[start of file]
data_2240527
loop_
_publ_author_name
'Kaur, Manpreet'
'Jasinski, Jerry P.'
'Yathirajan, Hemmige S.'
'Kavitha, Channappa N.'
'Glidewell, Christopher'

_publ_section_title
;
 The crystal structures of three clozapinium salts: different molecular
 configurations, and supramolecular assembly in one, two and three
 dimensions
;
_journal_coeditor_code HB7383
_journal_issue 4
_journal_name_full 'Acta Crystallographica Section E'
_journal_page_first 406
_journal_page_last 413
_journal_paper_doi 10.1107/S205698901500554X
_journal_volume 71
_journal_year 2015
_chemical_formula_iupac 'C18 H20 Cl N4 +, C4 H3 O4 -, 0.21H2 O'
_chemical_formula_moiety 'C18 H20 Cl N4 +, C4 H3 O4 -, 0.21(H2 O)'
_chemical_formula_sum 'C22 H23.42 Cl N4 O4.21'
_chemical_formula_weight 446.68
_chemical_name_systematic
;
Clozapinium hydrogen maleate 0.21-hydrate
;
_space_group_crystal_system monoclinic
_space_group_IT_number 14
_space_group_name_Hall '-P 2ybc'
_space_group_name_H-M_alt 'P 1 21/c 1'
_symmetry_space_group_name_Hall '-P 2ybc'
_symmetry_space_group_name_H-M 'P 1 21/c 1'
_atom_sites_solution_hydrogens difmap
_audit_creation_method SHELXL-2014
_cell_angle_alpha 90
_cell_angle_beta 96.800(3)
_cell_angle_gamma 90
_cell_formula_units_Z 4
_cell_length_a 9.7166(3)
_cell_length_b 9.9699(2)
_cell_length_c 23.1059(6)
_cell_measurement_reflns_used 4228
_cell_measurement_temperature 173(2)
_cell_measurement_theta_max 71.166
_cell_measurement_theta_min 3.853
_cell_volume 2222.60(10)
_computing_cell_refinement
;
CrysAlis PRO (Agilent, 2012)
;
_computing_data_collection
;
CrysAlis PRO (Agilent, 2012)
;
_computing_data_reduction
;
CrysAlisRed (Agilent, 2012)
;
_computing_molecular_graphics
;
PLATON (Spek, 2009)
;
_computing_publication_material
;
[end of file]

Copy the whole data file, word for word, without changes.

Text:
data_2240527
loop_
_publ_author_name
'Kaur, Manpreet'
'Jasinski, Jerry P.'
'Yathirajan, Hemmige S.'
'Kavitha, Channappa N.'
'Glidewell, Christopher'

_publ_section_title
;
 The crystal structures of three clozapinium salts: different molecular
 configurations, and supramolecular assembly in one, two and three
 dimensions
;
_journal_coeditor_code HB7383
_journal_issue 4
_journal_name_full 'Acta Crystallographica Section E'
_journal_page_first 406
_journal_page_last 413
_journal_paper_doi 10.1107/S205698901500554X
_journal_volume 71
_journal_year 2015
_chemical_formula_iupac 'C18 H20 Cl N4 +, C4 H3 O4 -, 0.21H2 O'
_chemical_formula_moiety 'C18 H20 Cl N4 +, C4 H3 O4 -, 0.21(H2 O)'
_chemical_formula_sum 'C22 H23.42 Cl N4 O4.21'
_chemical_formula_weight 446.68
_chemical_name_systematic
;
Clozapinium hydrogen maleate 0.21-hydrate
;
_space_group_crystal_system monoclinic
_space_group_IT_number 14
_space_group_name_Hall '-P 2ybc'
_space_group_name_H-M_alt 'P 1 21/c 1'
_symmetry_space_group_name_Hall '-P 2ybc'
_symmetry_space_group_name_H-M 'P 1 21/c 1'
_atom_sites_solution_hydrogens difmap
_audit_creation_method SHELXL-2014
_cell_angle_alpha 90
_cell_angle_beta 96.800(3)
_cell_angle_gamma 90
_cell_formula_units_Z 4
_cell_length_a 9.7166(3)
_cell_length_b 9.9699(2)
_cell_length_c 23.1059(6)
_cell_measurement_reflns_used 4228
_cell_measurement_temperature 173(2)
_cell_measurement_theta_max 71.166
_cell_measurement_theta_min 3.853
_cell_volume 2222.60(10)
_computing_cell_refinement
;
CrysAlis PRO (Agilent, 2012)
;
_computing_data_collection
;
CrysAlis PRO (Agilent, 2012)
;
_computing_data_reduction
;
CrysAlisRed (Agilent, 2012)
;
_computing_molecular_graphics
;
PLATON (Spek, 2009)
;
_computing_publication_material
;